During the Tour de France a rider is in a constant battle with energy balance. Food consumption is just as important to these riders as turning the pedals. We look into how the teams go about weight management during a Grand Tour.

At the start of each Grand Tour, a team will do a body composition analysis with each rider. They will check their starting weight and body fat percentage as benchmark to compare to throughout the race. A rider doesn’t want to be losing weight during the 3 weeks as this would mean they are in negative energy balance. Being in a negative energy balance during a race can not only affect on the bike performance but also a riders recovery.


What you tend to find is your climbers will be absolutely super skinny and sometimes you’re really having to protect them so they don’t lose any more weight. Some of the bigger guys may start a kilo heavier than what they need to be but within that first 9 days it isn’t going to make much difference if people are a kilo over. Riders don’t really want to be trying to lose weight when in a race like the TDF because if you are in a negative energy balance then that affects your recovery.


The teams use a very simple tool to measures skin folds. A portable set of callipers can easily be transported from stage to stage. They usually measure the total number of mm of the 8 skin folds sites.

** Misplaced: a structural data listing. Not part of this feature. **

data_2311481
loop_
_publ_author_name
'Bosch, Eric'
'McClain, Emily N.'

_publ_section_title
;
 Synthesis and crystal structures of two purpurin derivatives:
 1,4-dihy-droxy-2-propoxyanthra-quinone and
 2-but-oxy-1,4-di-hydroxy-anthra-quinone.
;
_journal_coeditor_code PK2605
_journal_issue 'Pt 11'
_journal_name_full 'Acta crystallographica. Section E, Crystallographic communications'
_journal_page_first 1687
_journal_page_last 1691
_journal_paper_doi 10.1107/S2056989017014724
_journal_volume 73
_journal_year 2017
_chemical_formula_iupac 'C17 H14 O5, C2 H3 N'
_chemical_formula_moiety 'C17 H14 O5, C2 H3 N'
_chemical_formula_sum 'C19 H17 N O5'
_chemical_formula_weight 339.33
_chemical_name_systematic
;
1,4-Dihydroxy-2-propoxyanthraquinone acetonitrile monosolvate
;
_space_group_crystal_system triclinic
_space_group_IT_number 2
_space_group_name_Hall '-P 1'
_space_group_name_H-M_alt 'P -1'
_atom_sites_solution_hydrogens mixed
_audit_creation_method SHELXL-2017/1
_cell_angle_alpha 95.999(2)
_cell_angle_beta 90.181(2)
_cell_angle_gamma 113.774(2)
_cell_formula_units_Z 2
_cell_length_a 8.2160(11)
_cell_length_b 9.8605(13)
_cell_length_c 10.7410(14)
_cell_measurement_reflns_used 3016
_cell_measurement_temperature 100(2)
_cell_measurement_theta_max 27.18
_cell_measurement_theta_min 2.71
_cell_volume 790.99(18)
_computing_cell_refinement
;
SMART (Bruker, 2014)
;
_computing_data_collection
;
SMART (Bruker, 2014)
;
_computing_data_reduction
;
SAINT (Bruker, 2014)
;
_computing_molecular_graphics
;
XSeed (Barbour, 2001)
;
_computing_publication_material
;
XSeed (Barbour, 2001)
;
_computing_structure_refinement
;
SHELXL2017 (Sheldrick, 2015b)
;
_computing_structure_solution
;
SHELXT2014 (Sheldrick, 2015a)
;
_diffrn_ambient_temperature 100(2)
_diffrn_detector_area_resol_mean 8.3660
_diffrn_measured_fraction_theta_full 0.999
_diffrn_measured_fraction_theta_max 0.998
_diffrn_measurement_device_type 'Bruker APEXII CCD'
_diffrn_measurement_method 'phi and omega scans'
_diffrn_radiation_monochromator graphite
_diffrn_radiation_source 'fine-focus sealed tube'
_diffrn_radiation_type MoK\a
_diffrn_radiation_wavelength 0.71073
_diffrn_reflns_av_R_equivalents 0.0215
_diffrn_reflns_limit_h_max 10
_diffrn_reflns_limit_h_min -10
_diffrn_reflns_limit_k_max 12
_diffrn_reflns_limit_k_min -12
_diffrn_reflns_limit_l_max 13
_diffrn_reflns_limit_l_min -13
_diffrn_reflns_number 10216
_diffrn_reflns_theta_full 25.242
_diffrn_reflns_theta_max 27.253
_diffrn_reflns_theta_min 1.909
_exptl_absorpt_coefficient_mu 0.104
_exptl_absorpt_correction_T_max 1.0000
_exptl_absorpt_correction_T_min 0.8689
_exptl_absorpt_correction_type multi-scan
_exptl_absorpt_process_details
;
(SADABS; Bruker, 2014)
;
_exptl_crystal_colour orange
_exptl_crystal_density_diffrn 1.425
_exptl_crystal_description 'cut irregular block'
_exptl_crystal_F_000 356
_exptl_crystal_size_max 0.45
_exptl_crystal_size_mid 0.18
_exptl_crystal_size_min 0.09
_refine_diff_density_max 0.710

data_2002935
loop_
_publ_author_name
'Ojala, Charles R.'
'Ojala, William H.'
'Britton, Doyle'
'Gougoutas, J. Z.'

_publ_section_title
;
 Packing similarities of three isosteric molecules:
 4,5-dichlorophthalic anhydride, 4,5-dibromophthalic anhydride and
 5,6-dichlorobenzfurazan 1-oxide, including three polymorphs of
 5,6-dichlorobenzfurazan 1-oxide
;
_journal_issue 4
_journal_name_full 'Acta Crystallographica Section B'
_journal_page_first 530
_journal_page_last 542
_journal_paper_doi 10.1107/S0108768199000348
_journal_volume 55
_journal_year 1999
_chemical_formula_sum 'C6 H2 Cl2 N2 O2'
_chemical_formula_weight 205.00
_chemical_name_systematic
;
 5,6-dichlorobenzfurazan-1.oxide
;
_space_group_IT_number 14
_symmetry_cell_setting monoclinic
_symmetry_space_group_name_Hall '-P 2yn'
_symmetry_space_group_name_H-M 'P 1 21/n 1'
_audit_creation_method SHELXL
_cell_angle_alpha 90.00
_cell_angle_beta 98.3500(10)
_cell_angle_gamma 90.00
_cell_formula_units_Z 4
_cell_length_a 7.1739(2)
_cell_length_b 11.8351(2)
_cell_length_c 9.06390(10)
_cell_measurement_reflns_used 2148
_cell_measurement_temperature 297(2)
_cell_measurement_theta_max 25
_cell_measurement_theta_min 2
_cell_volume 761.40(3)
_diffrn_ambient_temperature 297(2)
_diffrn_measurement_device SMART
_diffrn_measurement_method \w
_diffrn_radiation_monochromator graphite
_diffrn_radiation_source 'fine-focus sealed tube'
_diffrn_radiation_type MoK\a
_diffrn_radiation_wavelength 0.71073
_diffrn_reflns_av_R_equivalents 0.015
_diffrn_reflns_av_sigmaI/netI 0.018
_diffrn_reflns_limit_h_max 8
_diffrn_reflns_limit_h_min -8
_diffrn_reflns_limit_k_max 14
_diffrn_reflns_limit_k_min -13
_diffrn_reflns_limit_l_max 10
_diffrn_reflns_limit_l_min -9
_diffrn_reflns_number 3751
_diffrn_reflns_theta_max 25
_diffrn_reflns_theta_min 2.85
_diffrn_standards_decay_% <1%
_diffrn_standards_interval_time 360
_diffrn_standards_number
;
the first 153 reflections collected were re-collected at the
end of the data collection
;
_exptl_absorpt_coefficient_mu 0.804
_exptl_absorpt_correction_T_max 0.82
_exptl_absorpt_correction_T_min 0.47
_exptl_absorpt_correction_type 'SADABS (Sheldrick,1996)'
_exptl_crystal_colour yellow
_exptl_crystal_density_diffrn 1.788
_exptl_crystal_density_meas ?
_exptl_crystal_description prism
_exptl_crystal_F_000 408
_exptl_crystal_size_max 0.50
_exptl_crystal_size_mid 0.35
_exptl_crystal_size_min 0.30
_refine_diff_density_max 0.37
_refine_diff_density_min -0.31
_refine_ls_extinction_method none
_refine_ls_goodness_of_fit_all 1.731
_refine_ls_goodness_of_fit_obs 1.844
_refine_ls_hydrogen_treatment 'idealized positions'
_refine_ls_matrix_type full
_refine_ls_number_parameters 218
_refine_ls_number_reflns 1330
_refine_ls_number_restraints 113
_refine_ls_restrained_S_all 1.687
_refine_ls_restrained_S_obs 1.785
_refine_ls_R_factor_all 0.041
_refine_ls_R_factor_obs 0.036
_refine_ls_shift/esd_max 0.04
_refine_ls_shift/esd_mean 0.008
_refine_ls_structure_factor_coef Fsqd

You would expect your top climbers to come in with this sum of 8 below 33mm and the bigger sprinter guys at around 40mm. Compare that to a professional footballer would be between 50-70mm.

Weight is also monitored before and after stages to help keep track of hydration status. For every 1kg lost during  stage, a rider is advised to consume 1.5L of fluid to get back on top of hydration. Adding a Hydro Tab helps to body to retain the fluid, better than just consuming water alone.


The amount of calories a rider can burn per day could be anywhere between 3500-7000 depending on the type of stage. If it is a super hard and long stage then it could be as much as 9000kcal. To replenish this amount of calories the riders have a duty to take on food at all given opportunities; on and off the bike.

Basically Tour de France riders are either eating, sleeping or riding their bike. And when they’re riding their bikes they are eating too.


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Teams give their riders as many opportunities as possible to eat and the team bus is such an important part of that. As soon as every rider finishes the stage the first thing they think about is nutrition for recovery. A bottle of OTE Super Protein is a superior product that will provide the riders with high quality protein to optimise the recovery process. The good thing about this is it provides protein but it also helps the riders replenish their fluid, another important part of recovery especially after a hot stage.

Another important part of recovery is to top up glycogen stores in the muscles. Some riders like to eat the carbohydrates to replenish these stores and so a small meal based on either rice or pasta is supplied to riders straight after their recovery drink. After a really hard mountain stages a team could add extra carbs to the Super Recovery Protein Drink to by adding a scoop of OTE Carbo Booster.

To find out more about the importance of recovery click here.



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